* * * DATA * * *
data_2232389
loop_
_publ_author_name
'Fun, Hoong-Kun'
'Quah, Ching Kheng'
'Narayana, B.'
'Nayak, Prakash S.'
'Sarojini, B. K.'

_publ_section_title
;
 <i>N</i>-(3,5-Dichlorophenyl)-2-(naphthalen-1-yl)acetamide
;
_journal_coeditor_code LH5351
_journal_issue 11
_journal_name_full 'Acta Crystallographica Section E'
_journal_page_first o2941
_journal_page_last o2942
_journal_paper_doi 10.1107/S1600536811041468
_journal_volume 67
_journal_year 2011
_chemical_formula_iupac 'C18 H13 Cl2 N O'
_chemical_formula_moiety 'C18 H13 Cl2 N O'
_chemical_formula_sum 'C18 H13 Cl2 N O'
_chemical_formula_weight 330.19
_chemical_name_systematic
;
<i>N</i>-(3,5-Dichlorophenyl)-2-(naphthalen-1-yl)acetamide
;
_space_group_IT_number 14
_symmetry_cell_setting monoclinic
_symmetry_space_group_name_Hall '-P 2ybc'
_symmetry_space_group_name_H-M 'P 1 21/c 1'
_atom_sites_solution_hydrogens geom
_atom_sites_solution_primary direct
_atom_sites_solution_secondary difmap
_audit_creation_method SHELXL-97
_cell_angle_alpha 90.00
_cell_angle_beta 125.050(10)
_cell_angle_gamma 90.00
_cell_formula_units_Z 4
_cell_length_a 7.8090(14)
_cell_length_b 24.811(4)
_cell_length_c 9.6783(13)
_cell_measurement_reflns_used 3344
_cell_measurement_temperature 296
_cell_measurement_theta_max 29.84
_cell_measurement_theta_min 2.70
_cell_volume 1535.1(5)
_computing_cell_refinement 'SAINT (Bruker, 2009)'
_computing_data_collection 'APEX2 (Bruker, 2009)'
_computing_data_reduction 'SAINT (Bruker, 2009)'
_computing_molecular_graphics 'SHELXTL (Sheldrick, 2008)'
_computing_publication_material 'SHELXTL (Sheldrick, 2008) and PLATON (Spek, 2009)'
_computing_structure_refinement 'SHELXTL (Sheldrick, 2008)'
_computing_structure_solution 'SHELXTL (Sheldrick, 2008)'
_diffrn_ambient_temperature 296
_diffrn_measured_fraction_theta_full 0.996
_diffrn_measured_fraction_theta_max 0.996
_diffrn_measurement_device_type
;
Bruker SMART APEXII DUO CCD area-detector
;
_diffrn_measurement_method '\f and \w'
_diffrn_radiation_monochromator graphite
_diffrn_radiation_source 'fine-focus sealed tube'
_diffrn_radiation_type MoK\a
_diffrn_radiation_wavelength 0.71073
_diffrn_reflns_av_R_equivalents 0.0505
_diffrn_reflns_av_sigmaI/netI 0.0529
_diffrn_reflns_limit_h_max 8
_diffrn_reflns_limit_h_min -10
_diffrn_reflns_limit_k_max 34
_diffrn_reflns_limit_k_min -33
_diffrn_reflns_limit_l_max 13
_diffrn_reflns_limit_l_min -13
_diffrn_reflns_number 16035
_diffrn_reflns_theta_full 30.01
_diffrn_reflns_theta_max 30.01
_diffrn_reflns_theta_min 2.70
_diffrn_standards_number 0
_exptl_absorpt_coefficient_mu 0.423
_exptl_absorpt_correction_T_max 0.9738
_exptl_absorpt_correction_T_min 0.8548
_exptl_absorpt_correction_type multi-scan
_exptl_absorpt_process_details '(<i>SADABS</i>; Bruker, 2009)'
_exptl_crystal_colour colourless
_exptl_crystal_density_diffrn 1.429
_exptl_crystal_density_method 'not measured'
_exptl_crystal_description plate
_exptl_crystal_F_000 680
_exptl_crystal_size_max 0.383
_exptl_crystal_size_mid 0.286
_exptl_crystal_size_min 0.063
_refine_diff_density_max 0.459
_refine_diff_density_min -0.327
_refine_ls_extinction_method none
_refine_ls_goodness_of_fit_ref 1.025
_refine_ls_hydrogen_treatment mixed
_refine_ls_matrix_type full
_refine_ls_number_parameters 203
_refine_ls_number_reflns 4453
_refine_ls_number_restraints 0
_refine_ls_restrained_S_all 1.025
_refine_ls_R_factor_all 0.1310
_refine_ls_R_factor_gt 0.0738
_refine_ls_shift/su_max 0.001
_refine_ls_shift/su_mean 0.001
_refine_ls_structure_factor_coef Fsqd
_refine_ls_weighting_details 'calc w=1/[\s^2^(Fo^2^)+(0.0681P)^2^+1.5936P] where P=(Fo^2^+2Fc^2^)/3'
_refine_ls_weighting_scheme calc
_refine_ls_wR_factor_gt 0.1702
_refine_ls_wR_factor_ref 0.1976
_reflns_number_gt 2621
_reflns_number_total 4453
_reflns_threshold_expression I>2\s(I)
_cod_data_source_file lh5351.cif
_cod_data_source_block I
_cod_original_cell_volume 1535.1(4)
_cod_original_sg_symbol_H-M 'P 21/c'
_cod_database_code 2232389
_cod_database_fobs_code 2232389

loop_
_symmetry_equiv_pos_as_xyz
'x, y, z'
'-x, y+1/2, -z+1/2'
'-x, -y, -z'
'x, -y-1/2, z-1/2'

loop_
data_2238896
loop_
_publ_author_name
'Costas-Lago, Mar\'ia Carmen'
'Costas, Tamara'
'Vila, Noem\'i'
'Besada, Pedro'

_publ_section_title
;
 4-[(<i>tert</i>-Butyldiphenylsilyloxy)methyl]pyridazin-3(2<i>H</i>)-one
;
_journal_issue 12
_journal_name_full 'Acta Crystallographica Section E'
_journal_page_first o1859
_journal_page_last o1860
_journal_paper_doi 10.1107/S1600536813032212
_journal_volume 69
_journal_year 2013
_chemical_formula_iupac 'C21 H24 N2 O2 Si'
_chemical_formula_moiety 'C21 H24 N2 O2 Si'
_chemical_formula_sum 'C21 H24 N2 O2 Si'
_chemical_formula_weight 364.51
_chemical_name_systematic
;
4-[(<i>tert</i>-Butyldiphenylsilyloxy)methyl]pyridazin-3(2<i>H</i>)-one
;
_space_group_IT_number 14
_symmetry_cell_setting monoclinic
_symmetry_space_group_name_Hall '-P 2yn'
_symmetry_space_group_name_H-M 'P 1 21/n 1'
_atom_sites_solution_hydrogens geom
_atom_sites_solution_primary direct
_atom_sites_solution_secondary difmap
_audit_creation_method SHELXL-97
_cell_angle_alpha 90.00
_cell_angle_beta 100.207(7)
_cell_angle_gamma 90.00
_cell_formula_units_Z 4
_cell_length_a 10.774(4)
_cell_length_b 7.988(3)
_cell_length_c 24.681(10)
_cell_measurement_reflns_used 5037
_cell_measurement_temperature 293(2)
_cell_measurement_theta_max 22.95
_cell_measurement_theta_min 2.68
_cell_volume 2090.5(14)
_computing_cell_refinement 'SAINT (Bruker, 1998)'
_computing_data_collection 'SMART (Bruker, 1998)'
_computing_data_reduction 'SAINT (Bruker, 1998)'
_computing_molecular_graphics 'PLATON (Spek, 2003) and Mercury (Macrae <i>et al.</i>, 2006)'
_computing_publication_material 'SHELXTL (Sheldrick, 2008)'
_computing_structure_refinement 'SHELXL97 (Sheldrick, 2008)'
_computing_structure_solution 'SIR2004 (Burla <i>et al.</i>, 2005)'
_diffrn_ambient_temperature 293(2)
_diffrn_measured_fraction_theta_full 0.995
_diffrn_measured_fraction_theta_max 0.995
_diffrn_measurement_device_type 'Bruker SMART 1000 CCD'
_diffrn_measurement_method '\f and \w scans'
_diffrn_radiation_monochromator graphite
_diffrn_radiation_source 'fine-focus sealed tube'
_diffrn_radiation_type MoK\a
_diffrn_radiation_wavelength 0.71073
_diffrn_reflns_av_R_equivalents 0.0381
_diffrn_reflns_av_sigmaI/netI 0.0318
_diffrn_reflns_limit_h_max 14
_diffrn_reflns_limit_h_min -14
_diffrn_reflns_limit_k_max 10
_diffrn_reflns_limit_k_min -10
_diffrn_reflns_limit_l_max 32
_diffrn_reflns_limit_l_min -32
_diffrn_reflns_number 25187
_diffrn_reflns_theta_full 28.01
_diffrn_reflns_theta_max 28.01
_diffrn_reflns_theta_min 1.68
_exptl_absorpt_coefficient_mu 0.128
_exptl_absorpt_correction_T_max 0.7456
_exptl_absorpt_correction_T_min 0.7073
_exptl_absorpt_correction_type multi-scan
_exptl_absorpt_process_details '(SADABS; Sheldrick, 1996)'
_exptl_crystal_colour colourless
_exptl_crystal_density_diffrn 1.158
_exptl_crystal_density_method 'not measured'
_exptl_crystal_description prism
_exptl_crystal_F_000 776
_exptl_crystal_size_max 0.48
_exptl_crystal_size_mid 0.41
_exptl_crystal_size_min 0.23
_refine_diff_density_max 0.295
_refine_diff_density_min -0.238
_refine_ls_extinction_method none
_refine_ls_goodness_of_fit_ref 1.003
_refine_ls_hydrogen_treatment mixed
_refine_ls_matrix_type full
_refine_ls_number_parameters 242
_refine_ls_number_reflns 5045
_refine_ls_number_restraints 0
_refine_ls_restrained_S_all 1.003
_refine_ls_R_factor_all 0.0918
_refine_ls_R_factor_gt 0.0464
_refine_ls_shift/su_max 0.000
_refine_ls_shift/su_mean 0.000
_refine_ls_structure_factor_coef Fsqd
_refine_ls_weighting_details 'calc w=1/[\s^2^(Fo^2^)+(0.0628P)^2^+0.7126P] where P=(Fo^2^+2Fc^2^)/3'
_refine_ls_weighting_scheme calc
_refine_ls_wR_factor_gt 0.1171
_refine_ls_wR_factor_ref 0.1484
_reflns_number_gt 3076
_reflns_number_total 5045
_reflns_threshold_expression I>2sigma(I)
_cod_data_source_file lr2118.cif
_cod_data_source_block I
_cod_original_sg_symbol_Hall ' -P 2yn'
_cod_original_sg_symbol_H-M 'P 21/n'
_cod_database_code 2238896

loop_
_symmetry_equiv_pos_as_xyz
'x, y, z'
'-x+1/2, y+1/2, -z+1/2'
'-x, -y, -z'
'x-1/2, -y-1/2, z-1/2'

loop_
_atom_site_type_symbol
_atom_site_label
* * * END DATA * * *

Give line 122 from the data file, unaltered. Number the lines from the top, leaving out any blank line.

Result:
loop_